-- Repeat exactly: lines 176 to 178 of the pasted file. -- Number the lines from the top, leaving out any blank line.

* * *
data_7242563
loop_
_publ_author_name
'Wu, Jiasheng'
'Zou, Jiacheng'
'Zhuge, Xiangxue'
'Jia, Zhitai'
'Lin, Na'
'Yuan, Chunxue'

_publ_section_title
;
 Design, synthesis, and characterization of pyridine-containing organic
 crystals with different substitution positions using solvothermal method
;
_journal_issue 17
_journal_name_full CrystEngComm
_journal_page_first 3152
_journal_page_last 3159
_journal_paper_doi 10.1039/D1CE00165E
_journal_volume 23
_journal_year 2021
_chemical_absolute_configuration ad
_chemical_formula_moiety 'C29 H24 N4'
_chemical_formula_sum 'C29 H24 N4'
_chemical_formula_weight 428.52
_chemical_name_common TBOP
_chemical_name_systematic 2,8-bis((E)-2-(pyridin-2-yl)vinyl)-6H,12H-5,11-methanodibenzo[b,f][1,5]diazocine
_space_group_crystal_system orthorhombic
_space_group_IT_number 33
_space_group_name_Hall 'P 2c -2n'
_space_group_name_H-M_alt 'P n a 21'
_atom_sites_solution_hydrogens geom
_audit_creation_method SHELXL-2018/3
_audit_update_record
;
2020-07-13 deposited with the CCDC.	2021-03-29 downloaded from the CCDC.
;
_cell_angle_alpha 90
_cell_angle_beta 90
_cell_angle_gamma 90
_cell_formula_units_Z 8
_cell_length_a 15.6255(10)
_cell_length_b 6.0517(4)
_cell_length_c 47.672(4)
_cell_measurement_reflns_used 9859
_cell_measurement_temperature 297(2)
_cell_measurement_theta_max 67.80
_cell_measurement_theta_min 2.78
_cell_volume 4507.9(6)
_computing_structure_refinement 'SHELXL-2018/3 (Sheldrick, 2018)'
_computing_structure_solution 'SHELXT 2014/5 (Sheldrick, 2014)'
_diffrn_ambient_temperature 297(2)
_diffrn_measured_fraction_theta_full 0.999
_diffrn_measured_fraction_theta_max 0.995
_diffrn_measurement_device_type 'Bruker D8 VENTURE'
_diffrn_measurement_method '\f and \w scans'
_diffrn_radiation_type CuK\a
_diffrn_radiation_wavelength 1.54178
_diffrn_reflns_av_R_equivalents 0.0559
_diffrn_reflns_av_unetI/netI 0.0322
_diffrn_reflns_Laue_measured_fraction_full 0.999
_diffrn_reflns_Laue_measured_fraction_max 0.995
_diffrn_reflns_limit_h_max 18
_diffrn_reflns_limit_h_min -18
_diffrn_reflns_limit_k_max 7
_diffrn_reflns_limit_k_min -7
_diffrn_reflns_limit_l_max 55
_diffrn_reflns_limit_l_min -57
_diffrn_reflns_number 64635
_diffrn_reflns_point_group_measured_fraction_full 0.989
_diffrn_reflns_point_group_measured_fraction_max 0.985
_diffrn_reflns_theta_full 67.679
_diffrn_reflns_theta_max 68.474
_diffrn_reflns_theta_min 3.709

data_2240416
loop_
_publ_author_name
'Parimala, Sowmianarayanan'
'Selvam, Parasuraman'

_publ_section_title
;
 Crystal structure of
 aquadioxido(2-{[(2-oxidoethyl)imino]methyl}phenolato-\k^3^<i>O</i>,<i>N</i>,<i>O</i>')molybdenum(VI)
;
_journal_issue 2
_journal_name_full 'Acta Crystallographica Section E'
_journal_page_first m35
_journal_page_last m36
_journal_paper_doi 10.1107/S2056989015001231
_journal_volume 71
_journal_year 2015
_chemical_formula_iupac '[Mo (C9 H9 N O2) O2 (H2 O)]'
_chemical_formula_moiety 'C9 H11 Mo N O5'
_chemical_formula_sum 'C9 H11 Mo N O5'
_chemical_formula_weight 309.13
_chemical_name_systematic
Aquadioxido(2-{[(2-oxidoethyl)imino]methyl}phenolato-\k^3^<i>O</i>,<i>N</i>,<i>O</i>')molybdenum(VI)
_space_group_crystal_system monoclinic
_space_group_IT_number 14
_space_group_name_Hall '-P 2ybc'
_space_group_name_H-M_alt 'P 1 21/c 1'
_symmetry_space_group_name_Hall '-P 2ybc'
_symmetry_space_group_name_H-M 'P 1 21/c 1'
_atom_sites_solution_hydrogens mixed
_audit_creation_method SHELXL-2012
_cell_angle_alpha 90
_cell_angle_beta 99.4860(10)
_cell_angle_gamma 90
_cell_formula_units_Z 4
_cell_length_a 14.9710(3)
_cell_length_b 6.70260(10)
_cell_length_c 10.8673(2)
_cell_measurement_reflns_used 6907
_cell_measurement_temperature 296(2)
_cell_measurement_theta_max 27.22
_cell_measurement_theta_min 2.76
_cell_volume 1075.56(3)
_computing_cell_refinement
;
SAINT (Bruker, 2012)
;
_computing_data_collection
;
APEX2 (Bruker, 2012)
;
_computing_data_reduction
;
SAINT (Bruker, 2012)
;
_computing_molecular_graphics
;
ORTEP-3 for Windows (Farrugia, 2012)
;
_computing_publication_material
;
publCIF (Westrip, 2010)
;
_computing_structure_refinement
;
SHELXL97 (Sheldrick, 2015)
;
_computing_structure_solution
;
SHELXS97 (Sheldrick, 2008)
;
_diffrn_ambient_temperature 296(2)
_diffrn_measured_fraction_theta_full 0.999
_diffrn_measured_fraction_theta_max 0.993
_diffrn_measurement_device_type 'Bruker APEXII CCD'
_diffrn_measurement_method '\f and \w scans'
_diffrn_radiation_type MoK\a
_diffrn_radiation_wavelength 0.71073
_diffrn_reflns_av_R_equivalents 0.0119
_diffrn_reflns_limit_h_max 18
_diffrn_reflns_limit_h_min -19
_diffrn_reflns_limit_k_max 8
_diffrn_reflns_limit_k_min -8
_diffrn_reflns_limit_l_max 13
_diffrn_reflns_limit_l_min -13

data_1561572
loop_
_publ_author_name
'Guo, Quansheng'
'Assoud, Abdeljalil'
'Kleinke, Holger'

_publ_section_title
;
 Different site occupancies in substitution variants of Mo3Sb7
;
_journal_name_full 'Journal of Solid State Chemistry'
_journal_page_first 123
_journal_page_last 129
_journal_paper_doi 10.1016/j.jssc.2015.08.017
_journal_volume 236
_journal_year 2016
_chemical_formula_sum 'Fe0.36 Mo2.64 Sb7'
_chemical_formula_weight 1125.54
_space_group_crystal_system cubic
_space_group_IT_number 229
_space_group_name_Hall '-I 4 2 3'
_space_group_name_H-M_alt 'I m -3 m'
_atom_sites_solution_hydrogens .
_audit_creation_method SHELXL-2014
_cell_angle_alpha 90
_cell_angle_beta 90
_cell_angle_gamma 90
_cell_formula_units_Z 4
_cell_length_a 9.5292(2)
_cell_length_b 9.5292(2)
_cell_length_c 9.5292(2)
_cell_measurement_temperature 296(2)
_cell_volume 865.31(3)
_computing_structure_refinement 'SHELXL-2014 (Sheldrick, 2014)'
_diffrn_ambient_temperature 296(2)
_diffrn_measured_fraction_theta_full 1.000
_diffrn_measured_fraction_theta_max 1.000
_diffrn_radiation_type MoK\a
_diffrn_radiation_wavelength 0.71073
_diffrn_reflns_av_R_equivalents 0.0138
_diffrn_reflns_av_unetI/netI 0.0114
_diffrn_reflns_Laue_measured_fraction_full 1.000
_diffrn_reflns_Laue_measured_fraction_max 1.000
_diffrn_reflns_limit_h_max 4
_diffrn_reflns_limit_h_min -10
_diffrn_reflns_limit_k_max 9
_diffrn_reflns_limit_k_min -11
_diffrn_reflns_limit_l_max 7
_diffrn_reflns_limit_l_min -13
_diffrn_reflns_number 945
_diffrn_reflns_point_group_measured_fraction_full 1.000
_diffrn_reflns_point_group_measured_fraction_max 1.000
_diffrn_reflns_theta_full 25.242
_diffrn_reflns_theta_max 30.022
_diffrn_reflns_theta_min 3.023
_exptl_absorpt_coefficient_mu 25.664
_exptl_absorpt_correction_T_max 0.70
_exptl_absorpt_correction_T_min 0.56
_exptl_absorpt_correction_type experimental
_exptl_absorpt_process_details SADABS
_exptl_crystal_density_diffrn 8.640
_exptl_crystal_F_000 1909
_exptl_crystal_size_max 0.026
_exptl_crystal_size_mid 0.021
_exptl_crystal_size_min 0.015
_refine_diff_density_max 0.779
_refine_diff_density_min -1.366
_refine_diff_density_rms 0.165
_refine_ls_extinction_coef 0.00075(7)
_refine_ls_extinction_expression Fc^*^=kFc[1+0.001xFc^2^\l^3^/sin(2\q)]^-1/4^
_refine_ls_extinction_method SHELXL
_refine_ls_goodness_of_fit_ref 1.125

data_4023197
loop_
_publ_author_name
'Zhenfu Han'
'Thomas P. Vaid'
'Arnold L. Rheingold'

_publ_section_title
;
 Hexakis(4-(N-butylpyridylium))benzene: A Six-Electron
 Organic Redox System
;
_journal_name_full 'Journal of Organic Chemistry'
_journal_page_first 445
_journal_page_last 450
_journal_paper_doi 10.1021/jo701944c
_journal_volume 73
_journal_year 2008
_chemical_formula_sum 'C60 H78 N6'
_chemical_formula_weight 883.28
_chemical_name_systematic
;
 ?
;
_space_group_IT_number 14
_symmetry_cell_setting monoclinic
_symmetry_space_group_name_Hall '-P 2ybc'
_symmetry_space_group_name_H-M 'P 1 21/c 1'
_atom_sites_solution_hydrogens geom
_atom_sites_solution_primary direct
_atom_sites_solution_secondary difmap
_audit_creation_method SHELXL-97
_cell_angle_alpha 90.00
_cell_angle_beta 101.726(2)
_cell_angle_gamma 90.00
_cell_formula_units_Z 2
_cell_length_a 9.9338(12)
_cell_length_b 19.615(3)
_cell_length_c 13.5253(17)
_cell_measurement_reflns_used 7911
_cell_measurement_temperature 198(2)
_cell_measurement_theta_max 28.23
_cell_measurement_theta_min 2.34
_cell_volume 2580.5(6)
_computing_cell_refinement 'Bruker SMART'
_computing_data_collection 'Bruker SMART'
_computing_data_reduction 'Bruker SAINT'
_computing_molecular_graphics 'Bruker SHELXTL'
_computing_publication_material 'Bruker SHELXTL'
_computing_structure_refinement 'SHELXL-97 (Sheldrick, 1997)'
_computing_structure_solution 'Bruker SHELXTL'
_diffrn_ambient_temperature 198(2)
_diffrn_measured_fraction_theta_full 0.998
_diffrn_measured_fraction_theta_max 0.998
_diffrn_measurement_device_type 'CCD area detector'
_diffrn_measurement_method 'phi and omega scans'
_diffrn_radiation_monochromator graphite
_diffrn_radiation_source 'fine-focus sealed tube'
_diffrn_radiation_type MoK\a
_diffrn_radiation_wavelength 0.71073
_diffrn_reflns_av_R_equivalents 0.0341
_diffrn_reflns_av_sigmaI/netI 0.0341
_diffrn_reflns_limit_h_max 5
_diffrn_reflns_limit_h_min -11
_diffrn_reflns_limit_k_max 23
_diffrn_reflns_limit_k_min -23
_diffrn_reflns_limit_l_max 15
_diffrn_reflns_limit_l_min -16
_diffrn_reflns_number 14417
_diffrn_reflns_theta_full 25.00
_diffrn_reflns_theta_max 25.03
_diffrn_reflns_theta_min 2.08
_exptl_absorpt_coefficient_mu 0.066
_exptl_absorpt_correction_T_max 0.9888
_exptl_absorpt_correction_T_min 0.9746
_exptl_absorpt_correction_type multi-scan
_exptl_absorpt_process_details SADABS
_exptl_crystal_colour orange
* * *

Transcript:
_chemical_formula_sum 'Fe0.36 Mo2.64 Sb7'
_chemical_formula_weight 1125.54
_space_group_crystal_system cubic